Big Pharma created the legal opiate addiction epidemic and its outgrowth, rampant heroin abuse, because pharmaceutical corporations’ own addiction to profit arguably trumps any concern it may have had for patients. Though the accusation may seem harsh, the evidence has never been more apparent thanks to an investigation by the Los Angeles Times — which presents a scathing condemnation of the company behind the notorious painkiller, OxyContin.
Two decades ago, Purdue Pharma began marketing OxyContin — a chemical cousin to heroin — with the claim its 12-hour “smooth and sustained” dosing would revolutionize the treatment of pain. However, the claim is not only problematic in that its duration is often hours less than promised — leading patients to experience symptoms of withdrawal — but Purdue knew that before the painkiller ever hit the market.
As the Times discovered, Purdue’s push to market OxyContin, one of the most abused pharmaceuticals in history, flatly and continually ignored all reports from sales reps, complaints from doctors, and independent research on the drug — all in the name of profit.
Indeed, profit Purdue has — the company has reaped some $31 billion in revenue over OxyContin’s troubled 20-year stranglehold on the painkiller market. And ignoring complaints and research contradictory to its extended-relief claim is key to Purdue’s continued success with the hundreds-of-dollars-per-bottle drug, since milder opiate painkillers may, indeed, offer similar if not more effective benefits.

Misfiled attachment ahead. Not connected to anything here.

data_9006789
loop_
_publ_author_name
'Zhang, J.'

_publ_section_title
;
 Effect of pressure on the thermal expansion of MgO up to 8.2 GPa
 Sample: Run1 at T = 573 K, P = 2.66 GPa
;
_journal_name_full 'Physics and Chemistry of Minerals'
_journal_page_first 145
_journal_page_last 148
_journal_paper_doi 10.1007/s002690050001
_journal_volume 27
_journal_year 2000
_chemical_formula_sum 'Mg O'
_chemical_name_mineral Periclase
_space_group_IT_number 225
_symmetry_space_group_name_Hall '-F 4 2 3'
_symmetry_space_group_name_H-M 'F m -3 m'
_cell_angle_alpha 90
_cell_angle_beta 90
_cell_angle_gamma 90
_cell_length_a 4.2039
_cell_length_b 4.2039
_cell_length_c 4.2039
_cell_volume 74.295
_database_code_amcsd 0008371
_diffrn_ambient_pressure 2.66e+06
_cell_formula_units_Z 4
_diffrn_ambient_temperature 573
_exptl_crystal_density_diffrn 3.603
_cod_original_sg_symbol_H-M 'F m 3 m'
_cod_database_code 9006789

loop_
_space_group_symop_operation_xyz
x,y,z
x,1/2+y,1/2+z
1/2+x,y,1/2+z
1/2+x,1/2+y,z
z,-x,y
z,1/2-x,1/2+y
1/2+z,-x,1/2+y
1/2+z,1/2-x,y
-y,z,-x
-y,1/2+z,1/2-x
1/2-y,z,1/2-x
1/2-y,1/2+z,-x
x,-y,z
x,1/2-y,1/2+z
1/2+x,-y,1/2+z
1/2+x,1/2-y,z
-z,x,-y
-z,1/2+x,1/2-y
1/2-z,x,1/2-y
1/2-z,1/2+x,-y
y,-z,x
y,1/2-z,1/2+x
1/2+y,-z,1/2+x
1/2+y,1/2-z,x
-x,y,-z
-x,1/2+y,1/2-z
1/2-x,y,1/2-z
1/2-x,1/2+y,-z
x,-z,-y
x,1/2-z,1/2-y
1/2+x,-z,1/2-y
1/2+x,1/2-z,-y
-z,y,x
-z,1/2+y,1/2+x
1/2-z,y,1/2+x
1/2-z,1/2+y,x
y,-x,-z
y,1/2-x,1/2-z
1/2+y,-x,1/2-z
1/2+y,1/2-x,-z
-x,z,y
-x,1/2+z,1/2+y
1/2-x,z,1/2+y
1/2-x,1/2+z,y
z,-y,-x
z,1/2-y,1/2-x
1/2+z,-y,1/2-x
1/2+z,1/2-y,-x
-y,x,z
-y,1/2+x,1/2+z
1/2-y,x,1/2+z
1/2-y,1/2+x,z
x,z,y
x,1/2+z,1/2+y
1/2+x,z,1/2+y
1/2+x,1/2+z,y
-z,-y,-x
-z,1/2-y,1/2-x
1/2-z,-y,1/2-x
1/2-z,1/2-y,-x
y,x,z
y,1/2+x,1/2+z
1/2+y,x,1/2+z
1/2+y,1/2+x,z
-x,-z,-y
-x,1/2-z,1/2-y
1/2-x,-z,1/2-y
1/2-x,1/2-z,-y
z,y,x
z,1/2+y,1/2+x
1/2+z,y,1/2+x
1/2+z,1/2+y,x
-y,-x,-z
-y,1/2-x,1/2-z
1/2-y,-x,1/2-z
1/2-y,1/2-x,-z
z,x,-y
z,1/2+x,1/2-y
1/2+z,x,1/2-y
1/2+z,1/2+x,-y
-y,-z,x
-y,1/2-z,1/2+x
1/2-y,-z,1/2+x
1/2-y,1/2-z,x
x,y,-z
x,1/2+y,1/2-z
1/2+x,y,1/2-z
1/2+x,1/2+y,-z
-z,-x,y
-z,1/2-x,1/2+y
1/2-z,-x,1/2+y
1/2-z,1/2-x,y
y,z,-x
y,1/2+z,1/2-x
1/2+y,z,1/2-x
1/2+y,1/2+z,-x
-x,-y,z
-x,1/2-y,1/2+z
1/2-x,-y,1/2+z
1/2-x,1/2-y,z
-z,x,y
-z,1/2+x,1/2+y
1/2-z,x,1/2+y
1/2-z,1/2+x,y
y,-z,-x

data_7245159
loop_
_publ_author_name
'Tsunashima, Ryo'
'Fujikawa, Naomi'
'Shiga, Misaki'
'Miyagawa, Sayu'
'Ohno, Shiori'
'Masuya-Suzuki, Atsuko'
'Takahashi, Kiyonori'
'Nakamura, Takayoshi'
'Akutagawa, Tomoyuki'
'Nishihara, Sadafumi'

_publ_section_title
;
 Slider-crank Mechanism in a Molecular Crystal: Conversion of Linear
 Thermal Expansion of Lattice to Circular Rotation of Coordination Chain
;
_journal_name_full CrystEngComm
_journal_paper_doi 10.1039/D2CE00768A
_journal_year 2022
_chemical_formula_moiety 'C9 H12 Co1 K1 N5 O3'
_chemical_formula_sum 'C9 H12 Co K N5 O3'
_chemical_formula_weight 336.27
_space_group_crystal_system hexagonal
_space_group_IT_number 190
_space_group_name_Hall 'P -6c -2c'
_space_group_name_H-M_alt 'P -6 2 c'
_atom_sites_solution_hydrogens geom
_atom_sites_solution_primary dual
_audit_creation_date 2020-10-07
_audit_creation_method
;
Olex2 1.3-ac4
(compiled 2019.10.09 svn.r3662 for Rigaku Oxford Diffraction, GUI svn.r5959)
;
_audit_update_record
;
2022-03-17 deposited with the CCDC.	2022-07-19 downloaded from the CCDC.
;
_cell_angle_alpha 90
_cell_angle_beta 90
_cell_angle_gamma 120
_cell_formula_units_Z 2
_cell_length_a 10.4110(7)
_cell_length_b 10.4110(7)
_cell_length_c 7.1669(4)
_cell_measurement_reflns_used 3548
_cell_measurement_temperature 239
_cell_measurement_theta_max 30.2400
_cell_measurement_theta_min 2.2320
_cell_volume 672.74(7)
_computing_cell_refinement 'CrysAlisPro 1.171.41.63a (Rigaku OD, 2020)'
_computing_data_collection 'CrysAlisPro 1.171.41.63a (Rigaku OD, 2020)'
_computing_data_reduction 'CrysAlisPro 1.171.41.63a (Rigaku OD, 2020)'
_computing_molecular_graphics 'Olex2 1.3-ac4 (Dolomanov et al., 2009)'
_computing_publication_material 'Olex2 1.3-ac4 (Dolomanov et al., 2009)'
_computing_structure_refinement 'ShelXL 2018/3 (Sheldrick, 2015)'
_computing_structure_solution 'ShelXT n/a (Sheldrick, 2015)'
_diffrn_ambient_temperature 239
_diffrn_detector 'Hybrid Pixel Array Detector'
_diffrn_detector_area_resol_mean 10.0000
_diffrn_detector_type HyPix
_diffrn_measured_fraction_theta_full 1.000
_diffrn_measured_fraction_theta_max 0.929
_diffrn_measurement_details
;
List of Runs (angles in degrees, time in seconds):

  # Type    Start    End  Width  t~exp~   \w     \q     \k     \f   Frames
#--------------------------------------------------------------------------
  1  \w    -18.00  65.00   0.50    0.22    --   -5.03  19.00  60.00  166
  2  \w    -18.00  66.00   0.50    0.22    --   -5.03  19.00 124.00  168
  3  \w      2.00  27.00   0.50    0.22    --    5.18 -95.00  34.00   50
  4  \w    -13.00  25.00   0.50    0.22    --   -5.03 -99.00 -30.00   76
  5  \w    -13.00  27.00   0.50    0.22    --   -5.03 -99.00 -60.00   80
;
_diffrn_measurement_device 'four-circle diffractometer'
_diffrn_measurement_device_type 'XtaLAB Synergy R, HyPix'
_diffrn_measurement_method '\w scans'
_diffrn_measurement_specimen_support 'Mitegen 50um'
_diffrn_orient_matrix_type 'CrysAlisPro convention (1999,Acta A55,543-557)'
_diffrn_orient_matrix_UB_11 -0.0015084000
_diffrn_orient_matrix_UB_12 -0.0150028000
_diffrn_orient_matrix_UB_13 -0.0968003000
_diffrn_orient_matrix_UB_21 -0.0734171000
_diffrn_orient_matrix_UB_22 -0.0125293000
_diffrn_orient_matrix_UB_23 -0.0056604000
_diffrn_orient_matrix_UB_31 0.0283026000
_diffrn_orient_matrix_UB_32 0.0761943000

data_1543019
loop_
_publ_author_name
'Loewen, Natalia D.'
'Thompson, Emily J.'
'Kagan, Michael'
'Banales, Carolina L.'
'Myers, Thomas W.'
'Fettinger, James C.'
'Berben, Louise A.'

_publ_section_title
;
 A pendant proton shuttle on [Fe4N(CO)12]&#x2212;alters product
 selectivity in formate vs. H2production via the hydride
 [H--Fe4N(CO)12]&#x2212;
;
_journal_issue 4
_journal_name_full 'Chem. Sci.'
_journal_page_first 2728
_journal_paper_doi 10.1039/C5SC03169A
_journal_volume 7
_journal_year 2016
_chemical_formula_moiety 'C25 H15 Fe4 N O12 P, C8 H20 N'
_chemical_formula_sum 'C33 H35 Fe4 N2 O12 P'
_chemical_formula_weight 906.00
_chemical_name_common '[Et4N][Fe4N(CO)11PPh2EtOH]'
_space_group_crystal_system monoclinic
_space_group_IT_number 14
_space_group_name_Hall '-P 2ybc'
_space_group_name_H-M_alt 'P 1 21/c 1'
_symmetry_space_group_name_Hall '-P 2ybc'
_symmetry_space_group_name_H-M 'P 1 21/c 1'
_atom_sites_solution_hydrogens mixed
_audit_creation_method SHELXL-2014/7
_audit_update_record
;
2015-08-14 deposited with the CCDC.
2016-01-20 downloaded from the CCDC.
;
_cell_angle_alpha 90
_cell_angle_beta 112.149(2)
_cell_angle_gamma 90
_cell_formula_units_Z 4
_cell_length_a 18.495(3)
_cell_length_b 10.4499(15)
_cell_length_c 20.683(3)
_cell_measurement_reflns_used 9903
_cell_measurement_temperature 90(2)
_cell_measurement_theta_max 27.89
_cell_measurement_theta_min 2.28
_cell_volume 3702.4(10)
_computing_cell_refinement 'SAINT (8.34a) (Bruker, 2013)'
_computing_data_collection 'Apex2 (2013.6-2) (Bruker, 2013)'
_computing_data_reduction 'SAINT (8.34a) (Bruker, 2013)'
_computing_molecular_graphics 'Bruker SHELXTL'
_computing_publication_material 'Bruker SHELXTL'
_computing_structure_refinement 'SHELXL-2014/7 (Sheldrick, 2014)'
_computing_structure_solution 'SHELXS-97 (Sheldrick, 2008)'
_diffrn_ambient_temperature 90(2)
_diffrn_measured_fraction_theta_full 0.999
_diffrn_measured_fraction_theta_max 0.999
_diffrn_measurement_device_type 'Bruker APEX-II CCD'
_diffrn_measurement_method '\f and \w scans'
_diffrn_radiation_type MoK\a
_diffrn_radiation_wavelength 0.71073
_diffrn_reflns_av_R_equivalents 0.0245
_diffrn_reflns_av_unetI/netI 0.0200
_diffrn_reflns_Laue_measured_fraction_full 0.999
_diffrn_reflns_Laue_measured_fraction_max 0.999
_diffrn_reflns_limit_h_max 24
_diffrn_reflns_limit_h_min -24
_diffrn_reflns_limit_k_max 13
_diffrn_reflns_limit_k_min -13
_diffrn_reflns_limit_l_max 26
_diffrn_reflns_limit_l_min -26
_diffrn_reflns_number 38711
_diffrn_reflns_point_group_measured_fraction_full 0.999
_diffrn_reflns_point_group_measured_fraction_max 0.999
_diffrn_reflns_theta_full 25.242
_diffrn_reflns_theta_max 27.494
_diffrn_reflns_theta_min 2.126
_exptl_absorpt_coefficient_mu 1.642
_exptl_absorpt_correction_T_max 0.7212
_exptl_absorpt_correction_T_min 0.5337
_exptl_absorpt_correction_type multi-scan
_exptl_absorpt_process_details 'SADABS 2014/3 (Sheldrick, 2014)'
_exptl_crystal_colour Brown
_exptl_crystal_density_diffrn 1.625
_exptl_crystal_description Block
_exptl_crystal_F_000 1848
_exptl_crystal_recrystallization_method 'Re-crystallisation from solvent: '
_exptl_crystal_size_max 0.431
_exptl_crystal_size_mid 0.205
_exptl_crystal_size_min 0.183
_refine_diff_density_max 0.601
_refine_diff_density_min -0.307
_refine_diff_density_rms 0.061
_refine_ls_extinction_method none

Because Purdue pressures doctors and sales reps to maintain the 12-hour dosing strictures, doctors often increase the prescribed potency.
More than half of long-term OxyContin users are on doses that public health officials consider dangerously high, according to an analysis of nationwide prescription data conducted for theTimes.
In examining the Times’ report, it becomes apparent Purdue has placed striving for profit above any iota of concern for suffering patients, the cycle of abuse and addiction, or the burgeoning health crisis due to opioid medication. But it isn’t OxyContin, in itself, driving the crisis — it’s the company’s insistence on the strictures of 12-hour dosing cycles, since the drug’s effects wear off much sooner for many. (Click to Article)